As SEMPO, the Search Engine Marketing Professional Organization, embarks on its fifth year of existence, the group is growing into a mature, global organization.
Where early days were marred with infighting and criticism, and recent years have been marked by growth, SEMPO in 2007 is looking forward to a year of growth and stabilization, according to Jeff Pruitt, VP of SEMPO and president of search operations at iCrossing.
SEMPO’s efforts this year will focus on three main objectives: launching and expanding a search marketing training program, expanding SEMPO’s global presence, and continuing to build on its industry-leading research.
The new Web-based training program, dubbed SEMPO Institute, debuted this week with an introductory course. “Fundamentals of Search Marketing,” is intended to provide a high-level understanding of search marketing essentials in a 14-lesson course.
Search marketing agencies are in need of well-trained search marketers,” Pruitt said. “We want to provide members and outsiders one place to go to get the knowledge they need.”
The “Fundamentals” course will cost $499, but full-time students and military personnel will get a discount, as will SEMPO members. Two advanced courses will be offered beginning in March: “Advanced SEO” is a 15-lesson course at a cost of $1,750; and “Advanced Search Advertising” is a 14-lesson course at a cost of $2,250.
The course outlines and framework were created by volunteers from SEMPO’s Education Committee, led by co-chair Fionn Downhill, president of Elixir Systems. Downhill and her team worked with several SEM and SEO agencies, as well as the search engines themselves to create the curriculum.
A peer review process for each of the courses further ensures all courses reflect best practices in the industry, and curricula will be periodically reviewed, to ensure the courses evolve with the industry.
Establishing and strengthening its global presence is another key initiative for 2007. The group has grown its worldwide membership base to more than 500 corporate and individual members, up more than 37 percent over the 373 members at the end of 2005. The split between individuals and companies is about 60/40, Pruitt said. More than 100 of those members are outside the U.S., in 20 countries
“Search is growing globally, and there is no other organization focusing on search at a comparable level,” Pruitt said.
For SEMPO, global expansion starts with individual members in a given country or region. Once there are at least five members in that area, they can apply to form a working group, to bring those individuals in closer connection to the parent organization. In 2005, there were geo-specific working groups in the UK, Japan, Europe and Asia. Last year, four more groups were formed, representing Latino countries, Canada, India, Spain and Scandinavia.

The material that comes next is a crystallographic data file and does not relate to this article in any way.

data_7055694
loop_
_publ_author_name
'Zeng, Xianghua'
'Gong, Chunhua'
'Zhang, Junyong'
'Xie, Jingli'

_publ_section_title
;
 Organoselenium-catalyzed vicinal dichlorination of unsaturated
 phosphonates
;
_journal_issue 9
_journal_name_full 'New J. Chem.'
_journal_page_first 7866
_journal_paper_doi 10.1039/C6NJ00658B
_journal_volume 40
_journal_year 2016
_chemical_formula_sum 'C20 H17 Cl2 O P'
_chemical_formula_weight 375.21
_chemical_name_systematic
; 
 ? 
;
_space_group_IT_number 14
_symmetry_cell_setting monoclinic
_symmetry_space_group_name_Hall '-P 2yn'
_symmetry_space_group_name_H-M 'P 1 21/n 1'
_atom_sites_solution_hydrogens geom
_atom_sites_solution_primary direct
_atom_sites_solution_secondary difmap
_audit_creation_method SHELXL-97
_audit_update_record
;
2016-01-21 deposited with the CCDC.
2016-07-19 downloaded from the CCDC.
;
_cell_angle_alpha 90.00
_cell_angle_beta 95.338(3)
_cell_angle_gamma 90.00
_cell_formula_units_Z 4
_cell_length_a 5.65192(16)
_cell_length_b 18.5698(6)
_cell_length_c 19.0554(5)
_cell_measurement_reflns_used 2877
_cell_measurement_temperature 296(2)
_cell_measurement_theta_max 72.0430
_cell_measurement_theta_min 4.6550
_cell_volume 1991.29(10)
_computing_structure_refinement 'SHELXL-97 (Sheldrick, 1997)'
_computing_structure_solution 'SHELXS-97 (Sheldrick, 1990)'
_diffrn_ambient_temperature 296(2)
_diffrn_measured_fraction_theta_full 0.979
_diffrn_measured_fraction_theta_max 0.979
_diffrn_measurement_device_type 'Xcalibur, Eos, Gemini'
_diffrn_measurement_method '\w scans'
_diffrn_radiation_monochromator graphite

The groups bring value to all SEMPO members, not just the ones in that country or region, Pruitt said. “The local groups focus on issues specific to their region, and provide a commonality for promoting the awareness of search to local advertisers.”
Focus on Research
The global groups also share critical insights with members of the larger organization who may be interested in entering those markets. For instance, a study is currently underway in Europe, shepherded by the European working group, which will provide insight into the state of the search industry in Europe.
“We’re looking to establish the size of European corporate spending on search, and map out any coordinating trends,” Pruitt said.
The survey, which will collect data until the end of this week, is being conducted by Jupiter Research in five languages: French, English, Italian, Spanish and German.
As with all of SEMPO’s research, including the U.S. State of the Search Marketing Industry report, the goal is to provide a foundation for industry growth, Pruitt said.
“It’s one of the three pillars of SEMPO: to continue to influence the industry and work with search engines; to provide information about the industry; and to build relationships,” he said.
SEMPO is looking outside the search marketing industry to build relationships, working with broader online marketing groups like the IAB, and attending events like Ad:tech. Some interactive agencies that are not pure search players are joining SEMPO as members, including VML and Avenue A/Razorfish, he said. Several other large agencies are considering joining as well, or are working closely with SEMPO in other ways, he said.
“SEMPO is about promoting search, and fostering what works for search marketers. That means all kinds of search, natural and paid, but also a holistic approach to search marketing,” Pruitt said. “The way people search from different digital touchpoints differs by age, demographics, and other factors. Search marketers need to understand those touchpoints, and recognize the relationships between search and offline conversion, for example.”
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